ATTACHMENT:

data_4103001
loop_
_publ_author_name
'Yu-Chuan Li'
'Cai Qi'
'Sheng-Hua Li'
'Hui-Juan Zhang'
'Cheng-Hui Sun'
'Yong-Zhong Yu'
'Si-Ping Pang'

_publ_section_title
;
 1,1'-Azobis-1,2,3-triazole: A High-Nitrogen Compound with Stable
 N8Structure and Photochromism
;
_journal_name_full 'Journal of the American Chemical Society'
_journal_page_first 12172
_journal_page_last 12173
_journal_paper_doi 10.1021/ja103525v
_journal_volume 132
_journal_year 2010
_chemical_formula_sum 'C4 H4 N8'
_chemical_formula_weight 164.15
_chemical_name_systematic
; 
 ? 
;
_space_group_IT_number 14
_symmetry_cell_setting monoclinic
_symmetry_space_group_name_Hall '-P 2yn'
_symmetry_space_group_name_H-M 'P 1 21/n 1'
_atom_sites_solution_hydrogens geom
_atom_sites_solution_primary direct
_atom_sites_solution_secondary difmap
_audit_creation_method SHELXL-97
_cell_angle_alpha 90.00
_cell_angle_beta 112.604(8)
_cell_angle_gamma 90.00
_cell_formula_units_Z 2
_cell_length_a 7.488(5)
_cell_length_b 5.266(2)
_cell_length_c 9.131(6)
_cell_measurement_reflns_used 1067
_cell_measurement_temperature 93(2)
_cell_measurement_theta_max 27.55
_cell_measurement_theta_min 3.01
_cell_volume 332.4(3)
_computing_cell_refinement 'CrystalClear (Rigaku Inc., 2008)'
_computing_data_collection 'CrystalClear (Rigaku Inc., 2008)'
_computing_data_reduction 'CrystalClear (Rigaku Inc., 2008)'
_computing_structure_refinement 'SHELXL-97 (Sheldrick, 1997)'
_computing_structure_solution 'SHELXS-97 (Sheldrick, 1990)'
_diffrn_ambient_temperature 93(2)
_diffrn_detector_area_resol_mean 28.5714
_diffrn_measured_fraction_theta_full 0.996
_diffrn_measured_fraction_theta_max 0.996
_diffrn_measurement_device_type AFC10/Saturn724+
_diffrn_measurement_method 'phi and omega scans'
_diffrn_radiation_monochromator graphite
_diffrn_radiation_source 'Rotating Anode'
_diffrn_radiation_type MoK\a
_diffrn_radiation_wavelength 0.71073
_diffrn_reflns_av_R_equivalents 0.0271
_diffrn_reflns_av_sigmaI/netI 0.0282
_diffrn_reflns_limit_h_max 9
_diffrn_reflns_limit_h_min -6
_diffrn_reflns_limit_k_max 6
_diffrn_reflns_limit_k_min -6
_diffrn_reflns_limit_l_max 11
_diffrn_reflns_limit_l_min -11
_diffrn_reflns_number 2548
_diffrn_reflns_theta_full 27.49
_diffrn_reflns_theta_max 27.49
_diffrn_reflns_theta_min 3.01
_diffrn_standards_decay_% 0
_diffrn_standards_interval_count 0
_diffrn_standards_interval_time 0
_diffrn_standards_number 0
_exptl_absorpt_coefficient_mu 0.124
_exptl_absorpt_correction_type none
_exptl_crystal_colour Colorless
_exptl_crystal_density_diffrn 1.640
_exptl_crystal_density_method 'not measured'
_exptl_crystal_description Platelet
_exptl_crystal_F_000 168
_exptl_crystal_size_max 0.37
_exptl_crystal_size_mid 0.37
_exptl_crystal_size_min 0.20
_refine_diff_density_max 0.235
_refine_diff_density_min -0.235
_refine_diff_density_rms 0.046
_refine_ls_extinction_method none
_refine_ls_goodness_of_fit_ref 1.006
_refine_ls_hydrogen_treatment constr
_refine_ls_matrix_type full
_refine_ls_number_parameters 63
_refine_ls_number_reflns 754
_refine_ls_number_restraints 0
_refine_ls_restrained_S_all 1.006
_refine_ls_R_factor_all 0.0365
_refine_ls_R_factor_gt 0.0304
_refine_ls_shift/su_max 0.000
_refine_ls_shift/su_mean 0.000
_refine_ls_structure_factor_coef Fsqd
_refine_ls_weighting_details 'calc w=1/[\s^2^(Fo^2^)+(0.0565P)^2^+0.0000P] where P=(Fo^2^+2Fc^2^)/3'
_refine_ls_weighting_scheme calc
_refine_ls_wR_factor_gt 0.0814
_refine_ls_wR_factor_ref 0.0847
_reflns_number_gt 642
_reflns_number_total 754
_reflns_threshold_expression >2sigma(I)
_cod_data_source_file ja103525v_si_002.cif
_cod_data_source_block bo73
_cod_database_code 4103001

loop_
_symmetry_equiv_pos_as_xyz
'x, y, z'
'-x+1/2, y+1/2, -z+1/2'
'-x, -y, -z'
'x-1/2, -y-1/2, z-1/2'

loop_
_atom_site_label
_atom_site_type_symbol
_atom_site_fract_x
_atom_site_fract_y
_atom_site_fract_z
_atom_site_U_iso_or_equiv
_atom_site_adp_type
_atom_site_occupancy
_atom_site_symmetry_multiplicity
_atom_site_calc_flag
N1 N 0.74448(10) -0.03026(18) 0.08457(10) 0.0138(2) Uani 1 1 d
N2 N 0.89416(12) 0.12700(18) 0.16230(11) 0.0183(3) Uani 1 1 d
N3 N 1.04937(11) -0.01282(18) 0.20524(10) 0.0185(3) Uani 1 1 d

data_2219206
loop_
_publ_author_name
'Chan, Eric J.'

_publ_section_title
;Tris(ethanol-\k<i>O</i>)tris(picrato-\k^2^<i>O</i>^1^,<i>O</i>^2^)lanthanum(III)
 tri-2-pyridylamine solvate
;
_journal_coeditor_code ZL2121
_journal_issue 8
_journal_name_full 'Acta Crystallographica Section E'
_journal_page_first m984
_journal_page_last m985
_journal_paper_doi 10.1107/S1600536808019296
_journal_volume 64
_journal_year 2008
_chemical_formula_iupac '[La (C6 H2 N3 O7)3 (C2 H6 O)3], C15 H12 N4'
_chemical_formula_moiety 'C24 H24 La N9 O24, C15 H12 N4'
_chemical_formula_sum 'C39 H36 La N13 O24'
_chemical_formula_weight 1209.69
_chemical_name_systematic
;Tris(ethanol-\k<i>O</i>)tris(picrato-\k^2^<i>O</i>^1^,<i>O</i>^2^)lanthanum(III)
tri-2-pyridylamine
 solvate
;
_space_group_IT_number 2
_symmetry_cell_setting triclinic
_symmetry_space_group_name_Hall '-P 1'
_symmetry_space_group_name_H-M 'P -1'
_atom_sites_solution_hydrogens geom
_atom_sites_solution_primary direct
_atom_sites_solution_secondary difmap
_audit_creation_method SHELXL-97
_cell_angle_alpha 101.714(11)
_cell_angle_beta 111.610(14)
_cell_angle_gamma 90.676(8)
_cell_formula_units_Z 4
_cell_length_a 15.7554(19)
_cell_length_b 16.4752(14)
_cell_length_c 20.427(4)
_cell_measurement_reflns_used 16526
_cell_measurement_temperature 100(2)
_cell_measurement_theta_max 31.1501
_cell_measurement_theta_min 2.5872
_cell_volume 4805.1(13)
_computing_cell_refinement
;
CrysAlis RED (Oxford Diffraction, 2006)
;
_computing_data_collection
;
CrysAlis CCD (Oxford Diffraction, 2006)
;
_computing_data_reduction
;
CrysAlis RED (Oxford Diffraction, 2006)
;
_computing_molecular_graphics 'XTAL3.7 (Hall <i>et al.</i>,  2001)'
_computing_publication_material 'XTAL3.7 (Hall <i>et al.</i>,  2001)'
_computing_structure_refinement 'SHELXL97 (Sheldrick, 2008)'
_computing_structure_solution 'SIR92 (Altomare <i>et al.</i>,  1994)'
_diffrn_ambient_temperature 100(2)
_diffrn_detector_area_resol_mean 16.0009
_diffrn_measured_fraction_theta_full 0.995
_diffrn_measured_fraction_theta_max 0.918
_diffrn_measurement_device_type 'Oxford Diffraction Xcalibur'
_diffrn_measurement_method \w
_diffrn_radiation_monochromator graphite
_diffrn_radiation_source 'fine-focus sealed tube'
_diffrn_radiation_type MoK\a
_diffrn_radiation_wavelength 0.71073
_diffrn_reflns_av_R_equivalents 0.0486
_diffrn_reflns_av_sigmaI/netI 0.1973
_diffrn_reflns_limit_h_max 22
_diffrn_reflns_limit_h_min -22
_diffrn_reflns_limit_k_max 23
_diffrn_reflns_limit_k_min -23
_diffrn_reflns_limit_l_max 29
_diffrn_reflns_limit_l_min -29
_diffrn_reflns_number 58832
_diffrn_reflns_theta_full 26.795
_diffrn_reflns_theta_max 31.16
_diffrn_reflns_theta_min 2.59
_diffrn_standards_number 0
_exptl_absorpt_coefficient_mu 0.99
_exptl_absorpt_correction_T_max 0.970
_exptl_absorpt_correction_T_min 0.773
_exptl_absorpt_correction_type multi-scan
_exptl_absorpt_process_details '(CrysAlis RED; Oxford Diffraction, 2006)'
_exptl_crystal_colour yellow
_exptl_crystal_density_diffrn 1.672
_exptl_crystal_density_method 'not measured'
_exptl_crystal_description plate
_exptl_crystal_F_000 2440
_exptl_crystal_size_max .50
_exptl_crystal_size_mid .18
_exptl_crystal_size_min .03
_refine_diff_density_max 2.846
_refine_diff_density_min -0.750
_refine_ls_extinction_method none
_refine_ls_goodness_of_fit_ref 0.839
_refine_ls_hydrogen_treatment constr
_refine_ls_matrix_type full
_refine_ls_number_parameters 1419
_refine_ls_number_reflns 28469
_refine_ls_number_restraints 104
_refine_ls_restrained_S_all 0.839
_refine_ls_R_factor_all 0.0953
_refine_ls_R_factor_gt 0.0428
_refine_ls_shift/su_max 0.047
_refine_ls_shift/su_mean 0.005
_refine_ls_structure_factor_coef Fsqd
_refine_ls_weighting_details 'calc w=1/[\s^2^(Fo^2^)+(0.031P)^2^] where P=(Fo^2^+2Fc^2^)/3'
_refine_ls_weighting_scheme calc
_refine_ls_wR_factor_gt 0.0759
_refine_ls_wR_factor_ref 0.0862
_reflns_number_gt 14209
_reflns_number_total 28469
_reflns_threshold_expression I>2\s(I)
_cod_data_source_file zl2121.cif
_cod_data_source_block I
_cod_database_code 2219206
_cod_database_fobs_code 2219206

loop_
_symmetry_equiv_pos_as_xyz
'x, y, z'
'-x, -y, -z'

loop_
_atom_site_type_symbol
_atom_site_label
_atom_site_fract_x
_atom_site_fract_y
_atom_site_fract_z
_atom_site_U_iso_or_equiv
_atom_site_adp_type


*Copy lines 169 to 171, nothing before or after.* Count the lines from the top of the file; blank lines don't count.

_cell_angle_beta 111.610(14)
_cell_angle_gamma 90.676(8)
_cell_formula_units_Z 4